Tepid Bath and George Ford are symbol of England’s shortfalls

Ford at fault for abject defeat as England coach Jones counts early injury woes

Chris Hewett
Sunday 06 December 2015 18:43
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George Ford
George Ford

When Eddie Jones looks back on his first weekend as English rugby’s lord and master, he will remember it as one to forget. Henry Slade’s orthopaedic trauma, Alex Corbisiero’s umpteenth visit to the operating theatre, George Ford’s trials and tribulations in delivering just about the worst performance of his professional career… right now, the new head coach must be wondering exactly why he traded his morning coffee at the foot of Table Mountain for a diet of scrag-end meat on the rectangular mudheaps of the Premiership.

If he also finds himself reflecting on the place of the scrum in the modern European game – or even on the point of it – he will not be alone. There was a record crowd at the Recreation Ground, a significant percentage of whom were sufficiently cauliflower-faced to have spent time in the front row during their playing days, and if most of them were profoundly disappointed by the dolorous nature of Bath’s 13-11 defeat by Northampton, they were even more crestfallen by events at the set-piece.

Correction: make that “the non-event at the set-piece”. Mike Ford, the Bath boss, is no one’s idea of a leading authority on life in the darkened recesses – he spent his active career as a rugby league scrum-half, not a rugby union prop – but like the rest of the unfortunates who wasted valuable pre-Christmas shopping time on Saturday afternoon, he knew a turkey when he saw one. And this turkey was a pre-stuffed 25-pounder with every last vestige of flavour frozen out of it.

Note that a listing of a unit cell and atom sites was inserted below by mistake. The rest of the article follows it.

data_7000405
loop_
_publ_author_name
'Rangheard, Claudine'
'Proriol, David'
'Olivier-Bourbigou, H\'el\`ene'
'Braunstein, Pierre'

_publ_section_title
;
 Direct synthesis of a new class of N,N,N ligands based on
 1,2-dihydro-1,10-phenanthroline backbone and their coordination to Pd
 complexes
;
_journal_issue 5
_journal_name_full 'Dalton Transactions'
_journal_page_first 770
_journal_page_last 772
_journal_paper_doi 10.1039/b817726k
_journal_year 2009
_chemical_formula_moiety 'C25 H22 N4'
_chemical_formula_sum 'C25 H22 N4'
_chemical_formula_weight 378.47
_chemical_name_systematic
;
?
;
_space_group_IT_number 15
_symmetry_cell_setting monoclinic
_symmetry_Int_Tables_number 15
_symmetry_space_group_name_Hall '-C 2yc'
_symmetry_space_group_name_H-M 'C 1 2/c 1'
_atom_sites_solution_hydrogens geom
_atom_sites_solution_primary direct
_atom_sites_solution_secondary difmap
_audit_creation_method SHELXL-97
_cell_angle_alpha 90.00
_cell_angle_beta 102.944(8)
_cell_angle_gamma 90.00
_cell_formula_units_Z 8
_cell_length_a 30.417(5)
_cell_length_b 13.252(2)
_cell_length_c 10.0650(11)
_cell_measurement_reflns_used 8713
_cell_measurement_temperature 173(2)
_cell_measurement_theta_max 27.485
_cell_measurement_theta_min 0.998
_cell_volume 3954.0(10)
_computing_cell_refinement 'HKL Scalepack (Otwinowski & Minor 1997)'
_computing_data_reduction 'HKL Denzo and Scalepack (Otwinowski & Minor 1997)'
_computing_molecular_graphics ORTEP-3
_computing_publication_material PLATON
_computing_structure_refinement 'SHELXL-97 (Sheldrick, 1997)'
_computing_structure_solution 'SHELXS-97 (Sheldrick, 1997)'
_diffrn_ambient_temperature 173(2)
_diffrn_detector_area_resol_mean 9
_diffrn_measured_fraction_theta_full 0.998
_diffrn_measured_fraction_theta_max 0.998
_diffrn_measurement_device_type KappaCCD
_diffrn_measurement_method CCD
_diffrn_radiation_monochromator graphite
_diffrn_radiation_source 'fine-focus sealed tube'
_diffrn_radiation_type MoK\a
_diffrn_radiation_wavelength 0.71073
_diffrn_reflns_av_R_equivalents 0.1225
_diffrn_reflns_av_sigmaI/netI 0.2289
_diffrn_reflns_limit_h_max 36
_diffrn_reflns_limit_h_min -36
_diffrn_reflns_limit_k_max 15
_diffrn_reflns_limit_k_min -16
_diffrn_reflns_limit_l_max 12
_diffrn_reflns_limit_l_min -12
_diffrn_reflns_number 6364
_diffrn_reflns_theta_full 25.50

There were countless resets, innumerable free kicks and more full penalties than you could shake a stick at. It was not wholly, or even mostly, the fault of Craig Maxwell-Keys, a referee so ridiculously fresh-faced that he must have spent his previous career as a scientist unlocking the secrets of eternal youth. Maxwell-Keys may not have had the foggiest idea of who was doing what to whom at close quarters, but he was surely right in concluding that the Northampton pack were the dominant force. Had it been otherwise, the underrated Saints flanker Jamie Gibson and the busy hooker Mike Haywood would not have had such eye-catching afternoons in the loose.

If the fault lay anywhere, it was with the front-rowers themselves – a duplicitous bunch of hoodwinking kidologists if ever there was one – and still more with a system designed to reduce to a minimum the brass-necked chicanery that has been part and parcel of the scrummager’s art since time immemorial and now achieving the precise opposite. Ford put forward the proposition that the set-piece was both deciding and ruining too many games, and precious few of those within earshot were of a mind to disagree.